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Fiat currencies across the globe are experiencing sharp declines in the wake of the coronavirus panic, with the Norwegian Krone falling over 30% lately last week. The Mexican peso and Australian dollar trailed close behind over the same period, with multiple fiat currencies also taking a plunge. Though the US Dollar remains strong, there are speculations that this is due to flight from other markets, and that the bastion of fiat strength might not be able to withstand endless printing and reckless credit creation of QE much longer.
Announcing an open-ended QE program Monday for unprecedented asset purchasing, the U.S. Federal Reserve has pledged to purchase assets “in the amounts needed,” prompting the beginning of a virtually unlimited easing effort which will include moving into corporate bonds for the first time.
As lockdown orders, enforced business closures and travel bans continue to wreck economies, world currencies are beginning to experience massive shock spiked by coronavirus panic and containment measures. The Fed and other central banks of the world may have their eyes on unlimited support, but many fiat currencies are telling a very different story.
The Norwegian krone has now hit a record low against the U.S. dollar, falling 25% from the end of December, and over 20% in just under two weeks from March 9 to 20. Other currencies have taken the same trajectory in that 11-day time frame, with the Mexican peso and Australian dollar falling 17% and 13% respectively.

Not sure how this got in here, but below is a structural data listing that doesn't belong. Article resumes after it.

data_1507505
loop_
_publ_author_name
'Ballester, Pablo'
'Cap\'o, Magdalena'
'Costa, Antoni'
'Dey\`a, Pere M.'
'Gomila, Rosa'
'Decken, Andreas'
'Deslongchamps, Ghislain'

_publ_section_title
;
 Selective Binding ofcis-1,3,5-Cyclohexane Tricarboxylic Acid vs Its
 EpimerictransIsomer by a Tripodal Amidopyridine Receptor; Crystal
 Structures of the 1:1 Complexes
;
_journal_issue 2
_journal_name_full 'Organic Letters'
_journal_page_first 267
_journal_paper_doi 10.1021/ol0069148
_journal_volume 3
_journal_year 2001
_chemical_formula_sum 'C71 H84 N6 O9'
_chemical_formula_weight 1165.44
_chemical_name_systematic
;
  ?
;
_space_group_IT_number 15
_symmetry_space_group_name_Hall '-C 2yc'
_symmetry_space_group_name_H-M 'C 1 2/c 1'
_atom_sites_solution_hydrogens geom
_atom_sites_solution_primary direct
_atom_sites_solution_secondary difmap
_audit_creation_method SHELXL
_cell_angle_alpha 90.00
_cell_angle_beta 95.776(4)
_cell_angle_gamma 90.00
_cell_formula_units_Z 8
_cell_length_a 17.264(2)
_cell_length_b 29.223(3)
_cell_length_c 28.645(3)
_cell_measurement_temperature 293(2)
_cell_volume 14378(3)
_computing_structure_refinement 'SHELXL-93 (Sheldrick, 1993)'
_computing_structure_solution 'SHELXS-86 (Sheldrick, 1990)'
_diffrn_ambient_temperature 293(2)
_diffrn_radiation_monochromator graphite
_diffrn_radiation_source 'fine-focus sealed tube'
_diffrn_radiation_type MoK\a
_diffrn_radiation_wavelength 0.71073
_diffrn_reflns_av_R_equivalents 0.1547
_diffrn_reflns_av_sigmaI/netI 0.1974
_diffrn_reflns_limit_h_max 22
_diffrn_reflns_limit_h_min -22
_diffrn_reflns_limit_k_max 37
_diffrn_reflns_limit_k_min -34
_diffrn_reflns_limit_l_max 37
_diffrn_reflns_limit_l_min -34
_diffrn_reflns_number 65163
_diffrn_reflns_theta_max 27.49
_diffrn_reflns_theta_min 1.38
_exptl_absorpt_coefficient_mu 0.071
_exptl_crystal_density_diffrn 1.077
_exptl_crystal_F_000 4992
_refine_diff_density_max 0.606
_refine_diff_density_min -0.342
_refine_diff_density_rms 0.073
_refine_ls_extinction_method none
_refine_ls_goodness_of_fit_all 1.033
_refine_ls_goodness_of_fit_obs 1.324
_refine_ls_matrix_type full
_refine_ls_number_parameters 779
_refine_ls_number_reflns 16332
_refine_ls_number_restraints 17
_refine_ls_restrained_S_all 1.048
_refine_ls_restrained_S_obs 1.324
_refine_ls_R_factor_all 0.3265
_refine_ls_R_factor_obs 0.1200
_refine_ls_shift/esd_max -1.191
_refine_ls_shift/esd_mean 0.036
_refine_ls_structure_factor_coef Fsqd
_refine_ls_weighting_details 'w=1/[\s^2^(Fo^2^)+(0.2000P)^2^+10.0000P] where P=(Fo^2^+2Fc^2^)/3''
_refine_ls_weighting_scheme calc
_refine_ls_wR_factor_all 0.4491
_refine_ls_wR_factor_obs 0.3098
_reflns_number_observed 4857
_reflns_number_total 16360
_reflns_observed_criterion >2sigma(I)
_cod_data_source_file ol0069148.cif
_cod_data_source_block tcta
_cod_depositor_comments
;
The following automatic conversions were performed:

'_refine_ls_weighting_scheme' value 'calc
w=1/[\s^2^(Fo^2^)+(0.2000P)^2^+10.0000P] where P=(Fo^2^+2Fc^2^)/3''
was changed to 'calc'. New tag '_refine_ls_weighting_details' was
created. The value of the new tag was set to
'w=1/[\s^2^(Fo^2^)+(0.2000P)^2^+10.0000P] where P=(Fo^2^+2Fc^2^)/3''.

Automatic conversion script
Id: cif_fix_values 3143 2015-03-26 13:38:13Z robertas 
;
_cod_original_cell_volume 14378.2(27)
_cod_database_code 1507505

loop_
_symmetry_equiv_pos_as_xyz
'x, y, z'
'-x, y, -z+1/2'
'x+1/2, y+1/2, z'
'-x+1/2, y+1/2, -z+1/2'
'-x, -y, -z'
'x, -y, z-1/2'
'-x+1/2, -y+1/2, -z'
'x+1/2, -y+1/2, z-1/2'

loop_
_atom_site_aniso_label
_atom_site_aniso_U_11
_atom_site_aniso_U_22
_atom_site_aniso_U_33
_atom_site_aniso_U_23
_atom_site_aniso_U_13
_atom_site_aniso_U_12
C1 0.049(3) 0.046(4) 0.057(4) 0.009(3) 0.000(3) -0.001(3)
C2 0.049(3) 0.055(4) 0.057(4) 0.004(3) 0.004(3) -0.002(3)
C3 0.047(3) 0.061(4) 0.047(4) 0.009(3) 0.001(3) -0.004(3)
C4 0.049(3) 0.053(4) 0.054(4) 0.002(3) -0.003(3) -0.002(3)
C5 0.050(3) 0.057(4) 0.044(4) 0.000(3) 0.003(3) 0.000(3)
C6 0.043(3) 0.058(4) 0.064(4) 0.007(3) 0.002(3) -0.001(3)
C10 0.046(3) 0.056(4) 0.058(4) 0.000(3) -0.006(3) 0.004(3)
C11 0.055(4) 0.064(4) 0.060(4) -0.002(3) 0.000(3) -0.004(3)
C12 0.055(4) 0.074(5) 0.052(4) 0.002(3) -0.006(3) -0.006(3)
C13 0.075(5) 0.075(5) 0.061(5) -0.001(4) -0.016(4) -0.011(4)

NZD, GBP, SEK, and other fiat currencies are not seeing the light of the day either. The British pound has tumbled downward past levels not seen since 1985, falling against the euro.
Quoted in a March 19 report by Bloomberg, European head of currency strategy at Toronto-Dominion Bank, Ned Rumpeltin, opined, “At a minimum, we think there is a strong impulse to liquidate what you can — before you can’t — as London’s trading floors are probably about to be slammed shut before too long.”
Fears of circuit breakers and trading suspensions aren’t unwarranted. March has seen stock exchanges across the globe tighten restrictions and adjust trading rules, with a temporary suspension of all trading in the Philippines on March 17, and the NYSE opening yesterday for the first time in 228 years to an empty floor.
Amidst all the chaos the U.S. dollar is surging against other world currencies. While the dollar remains strong for now, some are not certain the situation can continue, especially with the market intervention happening currently, and talks of big stimulus packages. U.S. Democratic Senator Chuck Schumer described his plan for “unemployment on steroids” Sunday stating, “You lose your job because of this crisis or any other reason, the federal government will pay you your full salary for 4 to 6 months.”
While many imagine hyperinflation to be a freak economic phenomenon reserved only for non-U.S. countries, An Art Cashin piece from October 15, 2011 notes that “Hyperinflation requires a central bank to willingly commit economic suicide” seems eerily accurate right now.
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Though Cashin thought this was unlikely for the U.S. almost a decade ago, his descriptions of the hyperinflation in Germany’s Weimar Republic now sound eerily familiar to some, quoting, “Things did not go badly instantly. Yes, the deficit soared but much of it was borne by foreign and domestic bond buyers … that means foreign bond buyers said – ‘Hey this is a great nation and this is probably just a speed bump in the economy.”
“When things began to disintegrate, no one dared to take away the punchbowl,” Cashin continues. “They feared shutting off the monetary heroin would lead to riots, civil war, and, worst of all communism. So, realizing that what they were doing was destructive, they kept doing it out of fear that stopping would be even more destructive.”